Through Such Blue by William R. Stoddart
I ride my bicycle on the slippery stone sidewalk
after a summer rain, past the town doctor
sitting on his front porch reading the newspaper.
I smell the dirty brick street from mist rising
from yellow ingots and think it odd that I remember
this one ride after the rain now that I’m old in comparison
to when my red bicycle took me everywhere I could
dream, from whitewater rivers to steamy jungles,
through a sky so blue that I ache thinking of that silent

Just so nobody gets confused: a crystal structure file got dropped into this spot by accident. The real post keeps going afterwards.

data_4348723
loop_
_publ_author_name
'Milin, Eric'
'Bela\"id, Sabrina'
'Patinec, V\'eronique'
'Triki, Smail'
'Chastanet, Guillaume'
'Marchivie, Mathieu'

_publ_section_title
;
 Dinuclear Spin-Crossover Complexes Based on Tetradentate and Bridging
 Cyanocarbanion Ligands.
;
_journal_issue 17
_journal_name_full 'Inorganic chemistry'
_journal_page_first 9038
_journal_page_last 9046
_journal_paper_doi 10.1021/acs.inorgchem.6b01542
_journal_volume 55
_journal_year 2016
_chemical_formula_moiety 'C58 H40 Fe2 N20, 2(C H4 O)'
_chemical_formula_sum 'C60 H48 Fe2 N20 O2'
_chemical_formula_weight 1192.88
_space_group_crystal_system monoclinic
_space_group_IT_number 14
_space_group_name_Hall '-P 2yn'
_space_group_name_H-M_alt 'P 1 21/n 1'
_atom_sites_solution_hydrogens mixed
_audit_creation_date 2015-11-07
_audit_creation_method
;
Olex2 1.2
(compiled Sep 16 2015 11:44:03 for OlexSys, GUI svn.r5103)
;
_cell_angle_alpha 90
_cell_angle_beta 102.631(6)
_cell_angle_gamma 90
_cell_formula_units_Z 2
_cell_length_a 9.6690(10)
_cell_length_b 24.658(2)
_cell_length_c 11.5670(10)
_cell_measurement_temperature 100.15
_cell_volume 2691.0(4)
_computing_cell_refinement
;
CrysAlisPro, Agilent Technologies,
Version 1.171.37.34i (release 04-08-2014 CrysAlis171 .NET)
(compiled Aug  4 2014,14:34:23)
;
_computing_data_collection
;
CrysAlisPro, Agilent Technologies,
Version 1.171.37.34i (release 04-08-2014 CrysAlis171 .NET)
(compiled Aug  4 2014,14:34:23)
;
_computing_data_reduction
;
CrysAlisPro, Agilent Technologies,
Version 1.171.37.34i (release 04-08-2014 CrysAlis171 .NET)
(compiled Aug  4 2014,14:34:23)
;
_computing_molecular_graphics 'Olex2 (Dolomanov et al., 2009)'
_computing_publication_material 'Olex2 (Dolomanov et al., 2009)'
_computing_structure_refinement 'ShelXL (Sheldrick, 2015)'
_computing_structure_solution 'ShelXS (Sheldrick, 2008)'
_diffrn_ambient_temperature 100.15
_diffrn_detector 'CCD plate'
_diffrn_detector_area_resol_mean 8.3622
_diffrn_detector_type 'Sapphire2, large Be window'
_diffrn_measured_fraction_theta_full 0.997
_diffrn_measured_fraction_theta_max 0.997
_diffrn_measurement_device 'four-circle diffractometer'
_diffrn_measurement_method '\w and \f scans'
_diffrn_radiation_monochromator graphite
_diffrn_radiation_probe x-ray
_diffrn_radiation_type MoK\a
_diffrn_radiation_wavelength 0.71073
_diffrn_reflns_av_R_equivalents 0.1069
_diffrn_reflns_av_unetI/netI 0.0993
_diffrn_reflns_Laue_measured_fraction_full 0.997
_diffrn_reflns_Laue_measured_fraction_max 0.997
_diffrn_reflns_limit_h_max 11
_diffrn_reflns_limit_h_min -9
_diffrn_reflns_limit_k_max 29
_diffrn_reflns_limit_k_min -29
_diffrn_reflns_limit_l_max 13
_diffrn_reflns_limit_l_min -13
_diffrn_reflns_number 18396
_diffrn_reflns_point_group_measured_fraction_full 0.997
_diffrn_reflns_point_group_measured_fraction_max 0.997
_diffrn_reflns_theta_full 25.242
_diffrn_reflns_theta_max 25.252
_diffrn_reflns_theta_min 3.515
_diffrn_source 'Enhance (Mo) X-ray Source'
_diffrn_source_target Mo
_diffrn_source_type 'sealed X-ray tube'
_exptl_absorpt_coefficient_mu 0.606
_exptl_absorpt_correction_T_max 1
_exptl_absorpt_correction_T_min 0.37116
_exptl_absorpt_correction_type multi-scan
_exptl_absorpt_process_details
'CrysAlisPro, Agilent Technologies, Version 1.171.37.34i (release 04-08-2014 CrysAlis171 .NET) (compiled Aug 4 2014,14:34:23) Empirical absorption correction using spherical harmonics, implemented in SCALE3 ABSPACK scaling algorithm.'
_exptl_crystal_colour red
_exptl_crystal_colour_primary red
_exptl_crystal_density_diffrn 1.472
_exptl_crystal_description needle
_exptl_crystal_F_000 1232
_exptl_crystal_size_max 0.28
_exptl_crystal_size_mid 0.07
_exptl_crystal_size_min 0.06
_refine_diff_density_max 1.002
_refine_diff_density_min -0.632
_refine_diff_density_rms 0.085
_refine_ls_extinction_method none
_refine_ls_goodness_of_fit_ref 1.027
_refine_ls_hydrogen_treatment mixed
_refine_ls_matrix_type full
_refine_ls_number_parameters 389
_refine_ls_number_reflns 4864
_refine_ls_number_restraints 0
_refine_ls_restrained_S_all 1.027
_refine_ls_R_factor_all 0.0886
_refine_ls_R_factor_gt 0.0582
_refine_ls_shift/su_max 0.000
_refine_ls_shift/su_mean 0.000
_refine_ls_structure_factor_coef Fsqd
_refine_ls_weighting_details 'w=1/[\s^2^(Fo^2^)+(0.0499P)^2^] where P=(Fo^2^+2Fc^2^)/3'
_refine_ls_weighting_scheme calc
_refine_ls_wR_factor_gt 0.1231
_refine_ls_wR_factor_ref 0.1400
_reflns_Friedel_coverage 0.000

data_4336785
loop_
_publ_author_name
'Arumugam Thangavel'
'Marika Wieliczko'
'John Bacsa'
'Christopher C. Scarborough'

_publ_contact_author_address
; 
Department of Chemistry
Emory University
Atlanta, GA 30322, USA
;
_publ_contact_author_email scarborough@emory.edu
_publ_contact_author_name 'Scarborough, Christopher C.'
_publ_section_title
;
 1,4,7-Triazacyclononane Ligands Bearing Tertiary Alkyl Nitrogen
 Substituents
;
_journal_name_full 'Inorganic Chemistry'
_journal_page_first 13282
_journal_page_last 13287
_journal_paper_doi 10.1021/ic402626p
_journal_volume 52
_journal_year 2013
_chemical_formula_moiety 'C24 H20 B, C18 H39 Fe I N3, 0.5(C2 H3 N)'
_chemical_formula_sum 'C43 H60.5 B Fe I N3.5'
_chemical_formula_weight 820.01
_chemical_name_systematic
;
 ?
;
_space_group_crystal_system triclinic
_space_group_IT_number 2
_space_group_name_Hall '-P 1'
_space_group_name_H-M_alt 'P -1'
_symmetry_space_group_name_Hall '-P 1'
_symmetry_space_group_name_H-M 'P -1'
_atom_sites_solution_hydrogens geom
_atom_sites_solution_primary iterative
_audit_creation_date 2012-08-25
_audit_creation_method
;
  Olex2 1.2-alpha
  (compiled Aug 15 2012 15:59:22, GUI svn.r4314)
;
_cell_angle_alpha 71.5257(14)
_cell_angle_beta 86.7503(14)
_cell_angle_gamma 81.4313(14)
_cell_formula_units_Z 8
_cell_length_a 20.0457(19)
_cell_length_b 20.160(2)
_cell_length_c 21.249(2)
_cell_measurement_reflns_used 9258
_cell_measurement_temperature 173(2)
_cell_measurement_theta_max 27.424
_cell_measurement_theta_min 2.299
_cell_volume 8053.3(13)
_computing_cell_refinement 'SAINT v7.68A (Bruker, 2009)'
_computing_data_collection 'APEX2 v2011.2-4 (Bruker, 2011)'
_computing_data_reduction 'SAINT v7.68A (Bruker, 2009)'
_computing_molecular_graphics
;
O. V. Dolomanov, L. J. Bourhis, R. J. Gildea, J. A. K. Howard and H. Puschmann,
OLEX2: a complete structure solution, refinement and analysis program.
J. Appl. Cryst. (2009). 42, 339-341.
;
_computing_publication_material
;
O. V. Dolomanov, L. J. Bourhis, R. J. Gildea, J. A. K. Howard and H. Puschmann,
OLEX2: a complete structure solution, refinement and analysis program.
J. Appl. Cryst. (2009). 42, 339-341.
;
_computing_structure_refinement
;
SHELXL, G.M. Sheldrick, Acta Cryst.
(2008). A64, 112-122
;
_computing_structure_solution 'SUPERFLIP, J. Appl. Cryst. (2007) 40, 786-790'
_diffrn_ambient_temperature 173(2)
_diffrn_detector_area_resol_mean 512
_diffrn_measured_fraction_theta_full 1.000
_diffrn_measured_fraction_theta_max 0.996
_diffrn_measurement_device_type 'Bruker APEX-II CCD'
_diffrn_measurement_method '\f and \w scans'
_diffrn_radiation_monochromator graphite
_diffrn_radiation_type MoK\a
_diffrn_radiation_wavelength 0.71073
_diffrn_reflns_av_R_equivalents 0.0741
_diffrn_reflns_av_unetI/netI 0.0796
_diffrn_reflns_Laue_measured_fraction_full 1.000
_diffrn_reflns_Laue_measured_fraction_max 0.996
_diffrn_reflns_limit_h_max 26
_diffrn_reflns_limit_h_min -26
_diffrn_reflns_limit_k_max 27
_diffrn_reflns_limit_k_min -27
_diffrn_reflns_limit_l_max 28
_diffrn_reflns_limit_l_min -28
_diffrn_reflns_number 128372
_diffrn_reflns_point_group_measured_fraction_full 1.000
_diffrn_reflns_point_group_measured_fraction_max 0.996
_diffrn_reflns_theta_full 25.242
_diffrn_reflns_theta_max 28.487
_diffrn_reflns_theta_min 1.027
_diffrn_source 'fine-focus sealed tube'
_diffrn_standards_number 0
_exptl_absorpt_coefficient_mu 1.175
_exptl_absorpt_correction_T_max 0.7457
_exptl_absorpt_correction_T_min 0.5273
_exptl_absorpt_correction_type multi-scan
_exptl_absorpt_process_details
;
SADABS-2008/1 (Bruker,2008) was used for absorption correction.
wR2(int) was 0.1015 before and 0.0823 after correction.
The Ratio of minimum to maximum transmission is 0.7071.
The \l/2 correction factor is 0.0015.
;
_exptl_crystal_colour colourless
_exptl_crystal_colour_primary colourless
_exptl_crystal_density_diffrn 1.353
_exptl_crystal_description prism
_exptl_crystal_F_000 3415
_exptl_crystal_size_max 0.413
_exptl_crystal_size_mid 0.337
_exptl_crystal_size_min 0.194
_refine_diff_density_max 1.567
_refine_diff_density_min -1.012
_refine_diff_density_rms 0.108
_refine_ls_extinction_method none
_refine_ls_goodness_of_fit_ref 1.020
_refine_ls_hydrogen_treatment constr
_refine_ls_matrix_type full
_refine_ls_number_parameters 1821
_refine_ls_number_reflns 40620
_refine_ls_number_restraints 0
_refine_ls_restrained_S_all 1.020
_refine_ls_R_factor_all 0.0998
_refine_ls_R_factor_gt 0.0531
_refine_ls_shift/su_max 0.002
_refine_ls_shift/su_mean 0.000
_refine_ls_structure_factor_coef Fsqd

glide through a mute town. It’s quiet after the rain.
The dark clouds are followed by white galleons dragging
shadows like weightless anchors. No one speaks to me because
I cannot hear them. I do not remember ever hearing them;
who would stop to listen through such blue?
First appeared in The Adirondack Review (Winter 2014).
William R. Stoddart is a poet and short fiction writer who lives in the suburbs of Pittsburgh, Pennsylvania. His work has appeared in Adirondack Review, Ruminate Magazine, Pedestal Magazine, Every Day Fiction and 34th Parallel.
Why Poetry Matters: Poetry connects the soul to the tenuous illusion of life.